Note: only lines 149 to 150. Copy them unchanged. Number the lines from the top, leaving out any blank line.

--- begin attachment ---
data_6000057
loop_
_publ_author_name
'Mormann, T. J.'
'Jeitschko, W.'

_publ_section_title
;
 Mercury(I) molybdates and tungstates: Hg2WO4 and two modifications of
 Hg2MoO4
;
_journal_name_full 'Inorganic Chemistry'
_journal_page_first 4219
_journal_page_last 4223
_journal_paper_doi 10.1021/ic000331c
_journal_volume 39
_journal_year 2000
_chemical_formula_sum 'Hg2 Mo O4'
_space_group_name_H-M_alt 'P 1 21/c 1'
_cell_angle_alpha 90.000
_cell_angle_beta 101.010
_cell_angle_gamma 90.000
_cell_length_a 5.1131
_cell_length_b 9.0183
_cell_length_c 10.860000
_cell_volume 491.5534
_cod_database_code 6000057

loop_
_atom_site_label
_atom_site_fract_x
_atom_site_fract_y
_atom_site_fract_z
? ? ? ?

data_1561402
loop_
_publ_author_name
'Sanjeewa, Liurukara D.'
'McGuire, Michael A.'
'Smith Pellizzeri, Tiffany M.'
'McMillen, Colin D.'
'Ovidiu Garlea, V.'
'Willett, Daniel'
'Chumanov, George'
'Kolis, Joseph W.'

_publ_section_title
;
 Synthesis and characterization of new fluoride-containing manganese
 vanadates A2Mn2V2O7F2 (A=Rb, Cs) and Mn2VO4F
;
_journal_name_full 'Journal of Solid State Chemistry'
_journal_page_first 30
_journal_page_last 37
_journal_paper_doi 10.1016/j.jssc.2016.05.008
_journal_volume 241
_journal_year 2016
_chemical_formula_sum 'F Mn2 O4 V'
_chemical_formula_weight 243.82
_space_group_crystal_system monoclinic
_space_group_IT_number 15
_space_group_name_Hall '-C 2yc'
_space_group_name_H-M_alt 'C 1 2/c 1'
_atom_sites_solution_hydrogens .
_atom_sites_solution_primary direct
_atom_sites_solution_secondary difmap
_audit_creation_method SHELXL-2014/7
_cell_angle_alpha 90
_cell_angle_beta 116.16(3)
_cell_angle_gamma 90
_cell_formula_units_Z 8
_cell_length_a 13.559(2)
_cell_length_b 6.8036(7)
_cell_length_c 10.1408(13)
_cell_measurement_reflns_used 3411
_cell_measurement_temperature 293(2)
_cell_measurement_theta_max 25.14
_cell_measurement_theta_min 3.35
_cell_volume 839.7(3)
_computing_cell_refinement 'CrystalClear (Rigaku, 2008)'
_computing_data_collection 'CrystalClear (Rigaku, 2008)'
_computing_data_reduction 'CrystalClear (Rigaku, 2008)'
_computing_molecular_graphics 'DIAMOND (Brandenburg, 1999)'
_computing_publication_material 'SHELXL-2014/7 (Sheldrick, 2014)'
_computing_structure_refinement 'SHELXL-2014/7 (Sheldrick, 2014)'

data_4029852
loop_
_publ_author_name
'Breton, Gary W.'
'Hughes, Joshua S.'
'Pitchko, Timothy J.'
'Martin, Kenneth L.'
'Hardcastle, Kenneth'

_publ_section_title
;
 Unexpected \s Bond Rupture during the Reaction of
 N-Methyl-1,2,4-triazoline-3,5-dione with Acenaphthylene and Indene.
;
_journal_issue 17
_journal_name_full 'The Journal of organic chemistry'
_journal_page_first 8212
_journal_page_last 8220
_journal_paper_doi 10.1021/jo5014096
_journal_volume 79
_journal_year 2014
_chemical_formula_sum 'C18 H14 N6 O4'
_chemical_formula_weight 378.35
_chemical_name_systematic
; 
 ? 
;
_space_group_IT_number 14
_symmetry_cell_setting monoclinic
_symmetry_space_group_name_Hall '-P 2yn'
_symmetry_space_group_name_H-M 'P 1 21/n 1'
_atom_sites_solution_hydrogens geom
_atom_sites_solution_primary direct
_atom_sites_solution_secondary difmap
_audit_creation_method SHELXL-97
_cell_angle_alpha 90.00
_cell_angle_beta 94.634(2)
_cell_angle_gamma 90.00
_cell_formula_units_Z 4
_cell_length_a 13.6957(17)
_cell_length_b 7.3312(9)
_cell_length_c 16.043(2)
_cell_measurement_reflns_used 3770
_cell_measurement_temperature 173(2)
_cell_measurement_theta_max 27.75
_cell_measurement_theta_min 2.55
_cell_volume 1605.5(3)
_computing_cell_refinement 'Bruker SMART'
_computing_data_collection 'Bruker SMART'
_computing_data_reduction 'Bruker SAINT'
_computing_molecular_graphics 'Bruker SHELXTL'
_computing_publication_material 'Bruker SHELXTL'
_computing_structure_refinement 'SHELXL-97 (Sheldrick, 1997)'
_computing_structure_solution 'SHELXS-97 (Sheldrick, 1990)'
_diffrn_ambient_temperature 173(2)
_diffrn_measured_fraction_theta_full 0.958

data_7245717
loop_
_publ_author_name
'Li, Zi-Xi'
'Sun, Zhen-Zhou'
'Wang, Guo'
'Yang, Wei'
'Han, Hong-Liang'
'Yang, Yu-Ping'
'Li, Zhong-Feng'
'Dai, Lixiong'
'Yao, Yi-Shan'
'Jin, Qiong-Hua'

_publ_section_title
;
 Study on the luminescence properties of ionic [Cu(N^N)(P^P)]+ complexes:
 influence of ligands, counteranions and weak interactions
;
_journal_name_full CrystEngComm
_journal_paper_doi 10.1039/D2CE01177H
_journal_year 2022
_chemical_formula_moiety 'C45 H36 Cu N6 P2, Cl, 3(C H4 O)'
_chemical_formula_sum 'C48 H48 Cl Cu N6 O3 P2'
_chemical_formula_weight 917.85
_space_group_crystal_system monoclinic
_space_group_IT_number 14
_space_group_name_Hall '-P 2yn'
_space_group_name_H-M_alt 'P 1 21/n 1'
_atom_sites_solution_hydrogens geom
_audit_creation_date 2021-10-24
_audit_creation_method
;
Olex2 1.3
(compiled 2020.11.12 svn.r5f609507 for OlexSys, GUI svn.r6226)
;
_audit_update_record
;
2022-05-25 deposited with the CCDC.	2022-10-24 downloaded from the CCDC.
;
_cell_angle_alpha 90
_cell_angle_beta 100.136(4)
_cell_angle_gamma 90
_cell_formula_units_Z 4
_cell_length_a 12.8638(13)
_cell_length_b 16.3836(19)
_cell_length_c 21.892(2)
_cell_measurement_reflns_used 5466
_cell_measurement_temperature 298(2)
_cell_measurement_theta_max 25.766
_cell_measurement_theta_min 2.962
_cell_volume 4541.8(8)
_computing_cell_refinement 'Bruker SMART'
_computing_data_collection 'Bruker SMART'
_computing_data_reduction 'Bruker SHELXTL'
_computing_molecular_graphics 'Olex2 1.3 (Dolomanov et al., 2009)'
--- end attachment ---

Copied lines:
'Yao, Yi-Shan'
'Jin, Qiong-Hua'